Keaton Henson | Chalk Press
Joe Day
Joe Day

To write about the people, places, and experiences on offer in this beautiful place is some of the most fun I’ve had in my short life, and I am always excited for the future of music in the South-West I’m a sucker for acts from far-off lands, but home is where the heart is right?

In last year’s autumnal season, British cult sweetheart Keaton Henson released a new solo record. Titled Monument, it explored the raw, crushing grief felt from losing his father, and played absolutely to Henson’s strengths: delicate, meditative and peaceful. In a picturesque package of hushed acoustics it laid eyes upon the uncertainties and intricacies of these complex, painful feelings. Now, almost a year on, yet more material has surfaced that is said to have been written around the same period as his sixth album, and takes the form of “Fragments EP“. A single titled No Love Lost comes as the second release in the lead up to the EP, due for launch 27th August later this year.

Simple, serene and solitary, this single proves Henson‘s prowess as the prince of pretty poeticism and calm collectiveness. Throughout his career his music has taken many a form, sometimes adding or subtracting elements form the usual collection of comfy timbres, and this newest interpretation leaves him at the forefront of the music. Simple, unadulterated guitars delicately direct the track to its destination, clean and waltzy, warmly standing alone from a perch above Keaton, who’s vocal delivery remains as soft and fizzy as ever, refreshing as he is gentle as he drifts across the sonic dance-floor with questions and wonders around the loss of a lover.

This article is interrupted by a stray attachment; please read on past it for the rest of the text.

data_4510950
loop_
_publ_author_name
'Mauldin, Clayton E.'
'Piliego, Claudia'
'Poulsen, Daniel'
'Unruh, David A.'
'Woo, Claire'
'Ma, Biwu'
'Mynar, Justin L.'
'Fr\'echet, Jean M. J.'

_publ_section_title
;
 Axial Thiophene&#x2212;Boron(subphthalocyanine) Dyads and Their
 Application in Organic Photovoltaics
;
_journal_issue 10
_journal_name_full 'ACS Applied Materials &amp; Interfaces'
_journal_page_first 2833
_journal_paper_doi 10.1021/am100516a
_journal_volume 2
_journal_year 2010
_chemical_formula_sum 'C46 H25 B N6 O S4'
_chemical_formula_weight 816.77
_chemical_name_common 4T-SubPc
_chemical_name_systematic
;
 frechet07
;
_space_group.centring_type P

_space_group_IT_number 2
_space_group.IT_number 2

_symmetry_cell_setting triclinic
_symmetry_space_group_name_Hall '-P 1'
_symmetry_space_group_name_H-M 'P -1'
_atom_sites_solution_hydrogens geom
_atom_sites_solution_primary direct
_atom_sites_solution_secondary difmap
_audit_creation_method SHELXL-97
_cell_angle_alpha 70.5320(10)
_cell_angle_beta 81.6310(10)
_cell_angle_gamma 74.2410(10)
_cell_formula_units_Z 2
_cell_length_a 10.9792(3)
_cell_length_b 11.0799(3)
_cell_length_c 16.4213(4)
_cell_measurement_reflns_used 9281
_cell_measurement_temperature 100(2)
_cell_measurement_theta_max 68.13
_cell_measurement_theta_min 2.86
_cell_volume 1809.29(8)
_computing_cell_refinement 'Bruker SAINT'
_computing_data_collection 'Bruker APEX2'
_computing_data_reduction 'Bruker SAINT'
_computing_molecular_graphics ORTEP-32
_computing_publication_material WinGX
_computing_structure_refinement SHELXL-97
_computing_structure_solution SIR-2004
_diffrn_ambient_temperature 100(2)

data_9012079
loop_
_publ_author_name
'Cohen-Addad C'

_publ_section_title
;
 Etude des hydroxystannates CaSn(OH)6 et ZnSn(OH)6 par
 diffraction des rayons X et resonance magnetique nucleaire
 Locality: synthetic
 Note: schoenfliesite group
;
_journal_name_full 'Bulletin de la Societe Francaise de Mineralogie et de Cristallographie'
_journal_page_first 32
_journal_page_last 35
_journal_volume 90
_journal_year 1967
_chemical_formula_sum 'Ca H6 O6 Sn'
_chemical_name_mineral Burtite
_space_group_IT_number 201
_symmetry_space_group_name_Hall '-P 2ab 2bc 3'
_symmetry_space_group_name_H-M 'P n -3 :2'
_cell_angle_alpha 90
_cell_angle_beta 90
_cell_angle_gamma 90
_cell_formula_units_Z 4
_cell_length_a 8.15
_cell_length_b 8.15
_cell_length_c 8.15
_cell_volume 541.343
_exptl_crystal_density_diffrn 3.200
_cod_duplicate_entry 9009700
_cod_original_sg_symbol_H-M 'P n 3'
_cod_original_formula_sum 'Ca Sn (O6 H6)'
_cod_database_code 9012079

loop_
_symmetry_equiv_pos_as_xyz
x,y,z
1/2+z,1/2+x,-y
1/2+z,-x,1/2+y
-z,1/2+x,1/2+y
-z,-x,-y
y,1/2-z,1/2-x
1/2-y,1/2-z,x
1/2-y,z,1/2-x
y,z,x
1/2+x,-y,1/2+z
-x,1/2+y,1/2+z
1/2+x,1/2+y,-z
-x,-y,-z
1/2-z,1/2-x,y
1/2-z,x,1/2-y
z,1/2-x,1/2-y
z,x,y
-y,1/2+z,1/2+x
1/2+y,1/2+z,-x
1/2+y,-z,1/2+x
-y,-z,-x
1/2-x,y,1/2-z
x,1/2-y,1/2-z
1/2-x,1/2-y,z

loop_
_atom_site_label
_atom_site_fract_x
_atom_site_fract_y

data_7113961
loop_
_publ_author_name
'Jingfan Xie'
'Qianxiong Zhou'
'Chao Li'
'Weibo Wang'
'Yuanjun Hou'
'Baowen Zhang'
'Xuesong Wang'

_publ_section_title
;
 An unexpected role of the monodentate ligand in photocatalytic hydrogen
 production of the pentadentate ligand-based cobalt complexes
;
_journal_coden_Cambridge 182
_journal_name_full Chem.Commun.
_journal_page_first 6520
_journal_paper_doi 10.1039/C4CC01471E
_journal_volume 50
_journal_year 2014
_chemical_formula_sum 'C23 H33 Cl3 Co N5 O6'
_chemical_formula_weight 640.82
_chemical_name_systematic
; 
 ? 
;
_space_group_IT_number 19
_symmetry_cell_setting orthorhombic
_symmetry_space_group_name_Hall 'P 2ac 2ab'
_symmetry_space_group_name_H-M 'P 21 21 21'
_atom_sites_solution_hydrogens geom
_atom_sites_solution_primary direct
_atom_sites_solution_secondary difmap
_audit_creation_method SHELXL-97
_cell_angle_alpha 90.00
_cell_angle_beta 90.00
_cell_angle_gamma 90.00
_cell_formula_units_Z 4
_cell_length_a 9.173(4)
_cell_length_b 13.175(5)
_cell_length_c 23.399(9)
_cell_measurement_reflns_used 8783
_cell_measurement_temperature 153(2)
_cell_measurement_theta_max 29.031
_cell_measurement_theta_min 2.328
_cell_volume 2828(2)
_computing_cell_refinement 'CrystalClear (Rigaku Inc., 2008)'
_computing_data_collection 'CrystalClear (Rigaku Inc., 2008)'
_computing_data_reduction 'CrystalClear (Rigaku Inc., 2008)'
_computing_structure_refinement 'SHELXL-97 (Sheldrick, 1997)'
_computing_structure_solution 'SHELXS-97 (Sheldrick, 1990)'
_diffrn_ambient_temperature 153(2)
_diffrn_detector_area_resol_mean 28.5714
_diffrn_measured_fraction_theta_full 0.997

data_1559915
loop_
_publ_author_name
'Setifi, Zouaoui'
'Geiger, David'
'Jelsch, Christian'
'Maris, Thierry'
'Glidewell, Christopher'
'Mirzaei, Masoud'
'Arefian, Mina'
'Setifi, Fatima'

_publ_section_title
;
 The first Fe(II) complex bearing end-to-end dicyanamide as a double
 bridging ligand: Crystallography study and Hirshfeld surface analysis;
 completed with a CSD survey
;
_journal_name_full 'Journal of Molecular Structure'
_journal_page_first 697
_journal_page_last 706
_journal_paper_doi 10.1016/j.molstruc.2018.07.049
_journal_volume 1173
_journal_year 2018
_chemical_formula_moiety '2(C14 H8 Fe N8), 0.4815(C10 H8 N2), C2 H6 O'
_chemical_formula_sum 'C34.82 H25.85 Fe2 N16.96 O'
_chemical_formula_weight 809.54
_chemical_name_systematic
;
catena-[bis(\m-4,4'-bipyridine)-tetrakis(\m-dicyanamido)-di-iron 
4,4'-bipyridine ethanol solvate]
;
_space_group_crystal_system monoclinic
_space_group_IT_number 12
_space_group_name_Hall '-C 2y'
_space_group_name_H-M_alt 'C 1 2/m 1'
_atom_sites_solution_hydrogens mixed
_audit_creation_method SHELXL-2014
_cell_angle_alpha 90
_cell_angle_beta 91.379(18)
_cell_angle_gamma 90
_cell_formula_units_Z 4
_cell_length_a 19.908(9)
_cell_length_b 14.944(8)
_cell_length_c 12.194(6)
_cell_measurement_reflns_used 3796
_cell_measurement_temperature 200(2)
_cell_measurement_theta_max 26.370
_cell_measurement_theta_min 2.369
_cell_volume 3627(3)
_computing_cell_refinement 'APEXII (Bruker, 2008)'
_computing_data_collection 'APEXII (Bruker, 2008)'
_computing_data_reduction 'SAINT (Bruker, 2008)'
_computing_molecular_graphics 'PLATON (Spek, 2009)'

[It’s] a sideways look at being left behind, less a love song and more a “don’t worry I’ll be fine song”” , says Henson, “though I don’t know how much I believe him.”

Sorrow sits beneath the single, as it does with much of the rest of his discography, but also strength. The frankness of the music on the new EP lays Keaton‘s tender, mournful soul bare, but doesn’t leave him lessened because of it. Acting as a companion piece to 2020’s ‘Monument’, its narrative and subject matters are much more freeform than that of its sibling. Moving away from a focus on paternal loss and toward that of coming to terms with ageing and the grappling/understanding of self-love. There even comes promise of a feature from cross-continental collaborator Julien Baker, something sure to get the ears of many a sad softboi pricked up.

It’s clear that Henson still has no trouble marking himself as a mainstay in lyrical prowess, holding the hearts of many in the palms of his ever gentle hands. Mark you calendars for 27th August, and watch the visualiser to the new single below.